|This article is about an older version of DF.|
There are four types of stone layers in Dwarf Fortress, very much based on real life geology. Stone layers are roughly homogeneous layers of rock that are composed of the same kind of stone, and usually contain different ores. Each stone layer has its distinct markers and qualities; sometimes a clear dividing line can be drawn between two biomes from the stone layers underneath, sometimes not. Digging deeper or digging into another local biome will reveal differences between contents and a progression from sedimentary down to igneous.
These changes are usually quite sharp; fifteen layers may be mostly quartzite, but the next thirty layers may be dominated by gabbro. Three dimensional variance is planned for the future, but for now, changes between stone layers also mark changes in ore and gem content.
Most maps have one or a few layers of soil at the very top, although this layer may be completely non-existent or ten or more layers deep as well. Note that on mountainous terrain, soil tends to accumulate near edges; thus you can have partial soil "layers" down the side of the mountain for quite a few z-levels.
Soil is important for three reasons: it is easily farmed (not requiring irrigation like stone does), it is easily mined (taking less time than stone), and it does not leave any loose stone behind when mined. Soil layers can contain clay and sand, if your biome has any, as well as a high chance of being an aquifer, if your biome has one. Soil layers do not contain ores or gems. At least one layer of soil is necessary to easily establish farming. It is not recommended you establish your main fortress in soil, as it cannot be smoothed or engraved to make it visually appealing/more valuable.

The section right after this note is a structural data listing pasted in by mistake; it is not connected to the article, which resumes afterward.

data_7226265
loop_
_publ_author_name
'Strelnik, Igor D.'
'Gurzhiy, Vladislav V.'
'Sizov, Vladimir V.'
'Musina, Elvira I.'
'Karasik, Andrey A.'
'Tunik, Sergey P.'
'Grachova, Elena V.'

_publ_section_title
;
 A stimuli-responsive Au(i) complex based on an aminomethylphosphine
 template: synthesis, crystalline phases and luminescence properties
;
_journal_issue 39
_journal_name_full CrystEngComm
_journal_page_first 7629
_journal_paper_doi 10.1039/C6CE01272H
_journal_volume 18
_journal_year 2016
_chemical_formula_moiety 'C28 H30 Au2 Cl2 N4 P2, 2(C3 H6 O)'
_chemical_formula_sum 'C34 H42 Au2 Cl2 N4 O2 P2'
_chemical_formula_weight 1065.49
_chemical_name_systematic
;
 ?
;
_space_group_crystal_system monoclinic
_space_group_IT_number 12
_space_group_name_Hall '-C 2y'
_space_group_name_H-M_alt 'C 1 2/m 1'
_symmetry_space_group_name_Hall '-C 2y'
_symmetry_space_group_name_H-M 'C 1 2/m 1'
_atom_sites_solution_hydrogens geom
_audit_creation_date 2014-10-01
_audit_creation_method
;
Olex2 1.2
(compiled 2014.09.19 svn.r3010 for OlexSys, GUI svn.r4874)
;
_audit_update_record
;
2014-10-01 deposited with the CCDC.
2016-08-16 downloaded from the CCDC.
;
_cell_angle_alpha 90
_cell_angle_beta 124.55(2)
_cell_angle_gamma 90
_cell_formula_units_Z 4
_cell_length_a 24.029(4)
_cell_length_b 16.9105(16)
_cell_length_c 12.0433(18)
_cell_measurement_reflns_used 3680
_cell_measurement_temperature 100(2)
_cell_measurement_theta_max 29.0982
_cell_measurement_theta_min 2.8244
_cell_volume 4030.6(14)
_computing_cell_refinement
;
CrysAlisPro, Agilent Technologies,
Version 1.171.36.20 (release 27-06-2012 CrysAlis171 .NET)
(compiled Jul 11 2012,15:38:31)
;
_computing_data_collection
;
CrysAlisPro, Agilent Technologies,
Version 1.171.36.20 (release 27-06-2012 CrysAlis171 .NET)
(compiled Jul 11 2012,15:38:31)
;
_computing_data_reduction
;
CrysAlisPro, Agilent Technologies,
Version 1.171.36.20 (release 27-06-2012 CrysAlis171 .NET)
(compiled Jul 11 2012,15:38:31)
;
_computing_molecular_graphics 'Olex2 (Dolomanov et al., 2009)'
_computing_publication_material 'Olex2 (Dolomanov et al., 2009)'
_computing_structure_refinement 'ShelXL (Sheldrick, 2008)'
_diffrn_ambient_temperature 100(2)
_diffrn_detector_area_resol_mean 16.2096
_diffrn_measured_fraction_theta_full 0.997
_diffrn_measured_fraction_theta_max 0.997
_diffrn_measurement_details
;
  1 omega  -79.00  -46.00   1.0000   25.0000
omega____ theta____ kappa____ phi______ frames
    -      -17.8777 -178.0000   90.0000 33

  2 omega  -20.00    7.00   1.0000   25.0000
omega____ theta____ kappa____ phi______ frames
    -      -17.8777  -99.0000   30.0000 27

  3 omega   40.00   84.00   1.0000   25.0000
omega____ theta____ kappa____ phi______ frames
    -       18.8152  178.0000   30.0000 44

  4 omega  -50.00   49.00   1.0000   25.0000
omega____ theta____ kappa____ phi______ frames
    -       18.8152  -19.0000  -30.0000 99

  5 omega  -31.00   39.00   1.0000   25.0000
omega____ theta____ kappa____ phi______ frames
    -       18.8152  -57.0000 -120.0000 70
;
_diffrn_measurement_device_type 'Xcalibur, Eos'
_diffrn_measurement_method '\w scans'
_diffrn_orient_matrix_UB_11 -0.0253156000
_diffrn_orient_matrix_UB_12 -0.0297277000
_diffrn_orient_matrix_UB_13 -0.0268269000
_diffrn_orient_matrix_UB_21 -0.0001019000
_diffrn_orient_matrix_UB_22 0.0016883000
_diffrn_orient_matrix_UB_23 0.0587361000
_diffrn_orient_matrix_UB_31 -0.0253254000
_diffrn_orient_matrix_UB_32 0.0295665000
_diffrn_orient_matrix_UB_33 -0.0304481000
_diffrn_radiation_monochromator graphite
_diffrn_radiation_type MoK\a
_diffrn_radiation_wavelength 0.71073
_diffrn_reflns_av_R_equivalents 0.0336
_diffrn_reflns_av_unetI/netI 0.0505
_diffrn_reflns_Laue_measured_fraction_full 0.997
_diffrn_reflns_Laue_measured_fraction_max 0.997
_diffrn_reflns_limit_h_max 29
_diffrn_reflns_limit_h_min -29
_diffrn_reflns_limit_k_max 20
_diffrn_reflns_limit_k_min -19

The sedimentary layer is the first stone layer that appears after any soil. It will include any lignite or bituminous coal, if you are lucky enough to have some. Iron ore and all but one of the fluxes is common here as well, making the sedimentary layer make-or-break for steel production. Note that this layer and the igneous extrusive are mutually exclusive, and will never be found in one place. Sedimentary layers are generally where the bulwark of the fortress will find itself, will contain most of the ores marked on the embark screen as "shallow metals", and is a good choice for exploratory mining. Note, however, that it is poor in gem content - those found in sedimentary layers are generally less valuable than those further down. Some types of sedimentary rock may contain an aquifer.
In certain regions, igneous extrusive layers replace the sedimentary layers, but when present are not limited to the top-most layers and can appear anywhere except the bottom-most layer. Although being made of different rocks, they are similar to sedimentary layers, with the exception being that they often indicate the presence of magma above the magma sea itself. This is always the top-most layer near volcanoes; the biggest stumbling block is that its presence means that the biome rarely contains any flux.
Can appear at any level except the bottom-most layer or above any sedimentary layer. Contains a small variety of vein ores, moderately valuable gems, and possibly can be marble, the one non-sedimentary flux stone. It does lack weapon-quality ores (containing only copper and silver).
Igneous intrusive layers can appear at any level except the top-most or above any sedimentary, and the deepest and often the thickest layer will always be igneous intrusive, just above the magma sea or semi-molten rock. Gems here are generally the most valuable, on average, with the most valuable of them all, colored diamonds, found in kimberlite in gabbro layers.